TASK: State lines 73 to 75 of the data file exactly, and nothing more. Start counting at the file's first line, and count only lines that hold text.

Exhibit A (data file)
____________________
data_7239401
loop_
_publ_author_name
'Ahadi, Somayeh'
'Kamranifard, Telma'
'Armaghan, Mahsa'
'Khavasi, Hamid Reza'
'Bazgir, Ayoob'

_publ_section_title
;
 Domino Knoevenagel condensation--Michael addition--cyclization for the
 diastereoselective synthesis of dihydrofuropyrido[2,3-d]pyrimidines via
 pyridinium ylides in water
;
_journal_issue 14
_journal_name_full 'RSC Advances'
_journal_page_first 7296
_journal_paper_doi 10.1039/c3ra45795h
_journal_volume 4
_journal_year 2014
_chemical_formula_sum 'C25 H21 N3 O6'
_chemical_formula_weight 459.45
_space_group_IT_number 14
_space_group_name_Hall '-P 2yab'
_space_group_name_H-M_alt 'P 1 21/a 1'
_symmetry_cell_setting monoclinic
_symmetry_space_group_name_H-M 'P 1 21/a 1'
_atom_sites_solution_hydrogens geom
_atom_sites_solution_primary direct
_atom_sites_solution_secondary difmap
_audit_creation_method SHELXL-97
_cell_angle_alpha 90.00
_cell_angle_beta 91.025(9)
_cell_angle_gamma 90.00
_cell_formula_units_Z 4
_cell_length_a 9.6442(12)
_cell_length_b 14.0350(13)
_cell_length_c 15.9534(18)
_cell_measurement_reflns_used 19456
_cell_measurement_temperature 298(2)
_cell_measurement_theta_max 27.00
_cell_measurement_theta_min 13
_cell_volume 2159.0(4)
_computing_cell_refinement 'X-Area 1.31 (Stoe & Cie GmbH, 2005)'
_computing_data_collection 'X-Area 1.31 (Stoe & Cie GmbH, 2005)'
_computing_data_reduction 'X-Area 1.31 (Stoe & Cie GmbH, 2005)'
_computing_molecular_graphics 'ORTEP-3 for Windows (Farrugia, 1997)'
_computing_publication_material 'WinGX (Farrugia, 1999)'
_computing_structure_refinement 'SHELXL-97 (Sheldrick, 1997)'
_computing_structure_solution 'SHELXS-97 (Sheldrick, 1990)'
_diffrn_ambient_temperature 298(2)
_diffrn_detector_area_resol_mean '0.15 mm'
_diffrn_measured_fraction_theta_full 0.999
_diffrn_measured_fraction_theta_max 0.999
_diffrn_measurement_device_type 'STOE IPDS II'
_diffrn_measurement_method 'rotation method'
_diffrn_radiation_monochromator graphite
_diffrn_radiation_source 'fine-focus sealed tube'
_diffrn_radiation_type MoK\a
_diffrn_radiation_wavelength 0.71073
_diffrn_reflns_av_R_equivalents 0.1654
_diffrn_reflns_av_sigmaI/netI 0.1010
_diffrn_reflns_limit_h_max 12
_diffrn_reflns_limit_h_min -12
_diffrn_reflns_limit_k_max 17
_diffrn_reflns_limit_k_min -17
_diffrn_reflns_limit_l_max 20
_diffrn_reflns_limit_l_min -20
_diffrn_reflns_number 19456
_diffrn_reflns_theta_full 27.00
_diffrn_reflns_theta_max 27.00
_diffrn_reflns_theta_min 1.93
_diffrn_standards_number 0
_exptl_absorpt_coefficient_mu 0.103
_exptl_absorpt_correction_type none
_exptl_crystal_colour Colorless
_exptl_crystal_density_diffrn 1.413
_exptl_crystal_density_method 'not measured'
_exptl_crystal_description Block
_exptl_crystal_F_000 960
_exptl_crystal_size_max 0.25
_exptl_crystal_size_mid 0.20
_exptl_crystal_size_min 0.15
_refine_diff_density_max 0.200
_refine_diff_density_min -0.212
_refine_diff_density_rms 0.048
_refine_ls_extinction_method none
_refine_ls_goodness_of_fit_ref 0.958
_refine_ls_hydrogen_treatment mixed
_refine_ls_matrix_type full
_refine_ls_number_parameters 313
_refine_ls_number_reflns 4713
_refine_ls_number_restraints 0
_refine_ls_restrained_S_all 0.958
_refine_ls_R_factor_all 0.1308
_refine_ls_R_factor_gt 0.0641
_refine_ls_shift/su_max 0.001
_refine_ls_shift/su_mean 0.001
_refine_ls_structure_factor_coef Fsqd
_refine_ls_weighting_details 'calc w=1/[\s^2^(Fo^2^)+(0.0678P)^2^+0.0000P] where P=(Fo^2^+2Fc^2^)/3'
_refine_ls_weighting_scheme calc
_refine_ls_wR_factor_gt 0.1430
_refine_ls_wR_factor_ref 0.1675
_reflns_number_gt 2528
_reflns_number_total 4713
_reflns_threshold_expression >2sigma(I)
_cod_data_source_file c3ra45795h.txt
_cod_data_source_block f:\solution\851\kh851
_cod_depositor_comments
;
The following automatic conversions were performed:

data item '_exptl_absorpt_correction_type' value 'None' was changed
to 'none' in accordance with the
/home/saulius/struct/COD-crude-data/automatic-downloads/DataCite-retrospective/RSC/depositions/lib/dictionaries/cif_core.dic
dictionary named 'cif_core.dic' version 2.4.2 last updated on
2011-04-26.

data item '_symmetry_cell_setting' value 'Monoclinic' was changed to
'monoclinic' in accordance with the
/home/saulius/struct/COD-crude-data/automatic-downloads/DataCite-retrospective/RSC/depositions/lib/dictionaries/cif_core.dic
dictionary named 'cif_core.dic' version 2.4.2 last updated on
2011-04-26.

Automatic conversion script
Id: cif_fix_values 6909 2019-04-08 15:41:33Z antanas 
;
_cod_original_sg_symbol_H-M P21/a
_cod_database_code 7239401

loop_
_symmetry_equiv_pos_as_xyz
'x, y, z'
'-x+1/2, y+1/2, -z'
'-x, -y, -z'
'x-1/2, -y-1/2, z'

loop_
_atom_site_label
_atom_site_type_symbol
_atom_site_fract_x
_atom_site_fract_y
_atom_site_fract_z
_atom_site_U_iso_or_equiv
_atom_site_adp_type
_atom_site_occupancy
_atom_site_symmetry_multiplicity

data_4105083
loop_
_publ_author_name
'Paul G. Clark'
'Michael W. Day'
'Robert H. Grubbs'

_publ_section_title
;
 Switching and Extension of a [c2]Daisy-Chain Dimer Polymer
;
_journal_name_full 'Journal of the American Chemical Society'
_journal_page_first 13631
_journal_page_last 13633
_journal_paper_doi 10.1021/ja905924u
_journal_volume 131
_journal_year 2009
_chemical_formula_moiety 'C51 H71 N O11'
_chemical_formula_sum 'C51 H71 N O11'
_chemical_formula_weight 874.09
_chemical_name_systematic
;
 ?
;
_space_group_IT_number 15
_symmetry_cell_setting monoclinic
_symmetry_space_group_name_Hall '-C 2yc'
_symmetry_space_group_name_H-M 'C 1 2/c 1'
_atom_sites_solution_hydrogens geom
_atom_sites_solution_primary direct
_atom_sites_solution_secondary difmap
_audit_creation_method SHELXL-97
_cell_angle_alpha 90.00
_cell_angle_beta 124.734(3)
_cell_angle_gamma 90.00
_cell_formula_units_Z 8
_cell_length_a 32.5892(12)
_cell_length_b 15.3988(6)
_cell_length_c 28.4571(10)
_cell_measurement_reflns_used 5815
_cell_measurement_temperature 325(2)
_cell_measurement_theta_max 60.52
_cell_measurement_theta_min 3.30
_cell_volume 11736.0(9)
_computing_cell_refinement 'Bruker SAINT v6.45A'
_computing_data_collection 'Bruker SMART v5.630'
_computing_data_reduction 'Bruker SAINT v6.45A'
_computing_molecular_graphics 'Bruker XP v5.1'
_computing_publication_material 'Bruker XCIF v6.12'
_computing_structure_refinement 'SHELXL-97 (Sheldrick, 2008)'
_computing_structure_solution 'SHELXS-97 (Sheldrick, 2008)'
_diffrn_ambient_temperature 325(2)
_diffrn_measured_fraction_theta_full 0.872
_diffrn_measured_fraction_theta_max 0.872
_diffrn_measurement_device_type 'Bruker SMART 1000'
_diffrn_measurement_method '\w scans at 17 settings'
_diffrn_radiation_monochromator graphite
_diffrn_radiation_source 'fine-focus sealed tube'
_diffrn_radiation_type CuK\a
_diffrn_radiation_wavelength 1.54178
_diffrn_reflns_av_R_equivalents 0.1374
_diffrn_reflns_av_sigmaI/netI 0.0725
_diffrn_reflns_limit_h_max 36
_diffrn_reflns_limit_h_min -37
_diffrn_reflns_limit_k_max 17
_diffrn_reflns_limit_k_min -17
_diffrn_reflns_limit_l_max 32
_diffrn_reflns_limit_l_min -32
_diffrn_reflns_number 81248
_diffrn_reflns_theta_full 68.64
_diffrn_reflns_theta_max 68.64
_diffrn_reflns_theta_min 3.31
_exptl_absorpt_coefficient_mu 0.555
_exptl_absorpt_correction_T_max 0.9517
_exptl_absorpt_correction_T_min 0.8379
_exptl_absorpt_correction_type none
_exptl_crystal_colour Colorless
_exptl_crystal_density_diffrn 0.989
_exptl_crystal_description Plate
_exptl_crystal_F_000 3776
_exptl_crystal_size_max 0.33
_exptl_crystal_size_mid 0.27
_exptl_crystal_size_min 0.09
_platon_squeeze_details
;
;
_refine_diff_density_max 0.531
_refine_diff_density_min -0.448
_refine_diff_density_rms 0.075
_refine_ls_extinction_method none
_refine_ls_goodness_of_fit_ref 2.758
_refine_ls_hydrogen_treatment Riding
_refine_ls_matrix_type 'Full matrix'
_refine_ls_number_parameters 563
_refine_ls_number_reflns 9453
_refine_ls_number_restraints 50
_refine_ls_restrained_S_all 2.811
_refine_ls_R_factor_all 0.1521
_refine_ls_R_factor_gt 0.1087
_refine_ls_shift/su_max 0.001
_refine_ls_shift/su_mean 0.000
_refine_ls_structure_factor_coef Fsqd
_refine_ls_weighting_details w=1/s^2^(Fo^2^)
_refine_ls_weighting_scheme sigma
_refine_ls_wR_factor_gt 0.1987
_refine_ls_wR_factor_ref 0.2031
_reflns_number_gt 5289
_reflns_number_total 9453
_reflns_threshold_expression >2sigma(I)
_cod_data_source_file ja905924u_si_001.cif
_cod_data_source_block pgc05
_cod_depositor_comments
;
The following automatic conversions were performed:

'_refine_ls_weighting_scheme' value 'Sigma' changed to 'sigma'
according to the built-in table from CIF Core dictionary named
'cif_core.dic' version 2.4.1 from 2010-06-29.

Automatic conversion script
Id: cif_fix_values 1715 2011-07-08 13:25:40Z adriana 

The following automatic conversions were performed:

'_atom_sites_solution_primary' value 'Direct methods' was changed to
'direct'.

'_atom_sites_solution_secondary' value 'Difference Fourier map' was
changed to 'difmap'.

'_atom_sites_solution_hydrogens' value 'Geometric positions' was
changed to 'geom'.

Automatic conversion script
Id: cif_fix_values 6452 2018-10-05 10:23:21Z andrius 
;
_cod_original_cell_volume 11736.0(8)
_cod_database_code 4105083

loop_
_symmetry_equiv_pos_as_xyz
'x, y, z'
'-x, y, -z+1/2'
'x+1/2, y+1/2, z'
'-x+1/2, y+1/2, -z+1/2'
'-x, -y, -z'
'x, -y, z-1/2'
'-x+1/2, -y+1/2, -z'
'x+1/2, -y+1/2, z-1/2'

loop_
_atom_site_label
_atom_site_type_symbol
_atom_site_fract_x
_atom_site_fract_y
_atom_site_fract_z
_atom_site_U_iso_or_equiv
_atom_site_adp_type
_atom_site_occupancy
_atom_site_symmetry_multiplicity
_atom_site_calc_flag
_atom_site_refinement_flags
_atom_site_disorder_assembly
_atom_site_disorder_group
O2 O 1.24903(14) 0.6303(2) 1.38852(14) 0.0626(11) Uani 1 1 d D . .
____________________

_diffrn_standards_number 0
_exptl_absorpt_coefficient_mu 0.103
_exptl_absorpt_correction_type none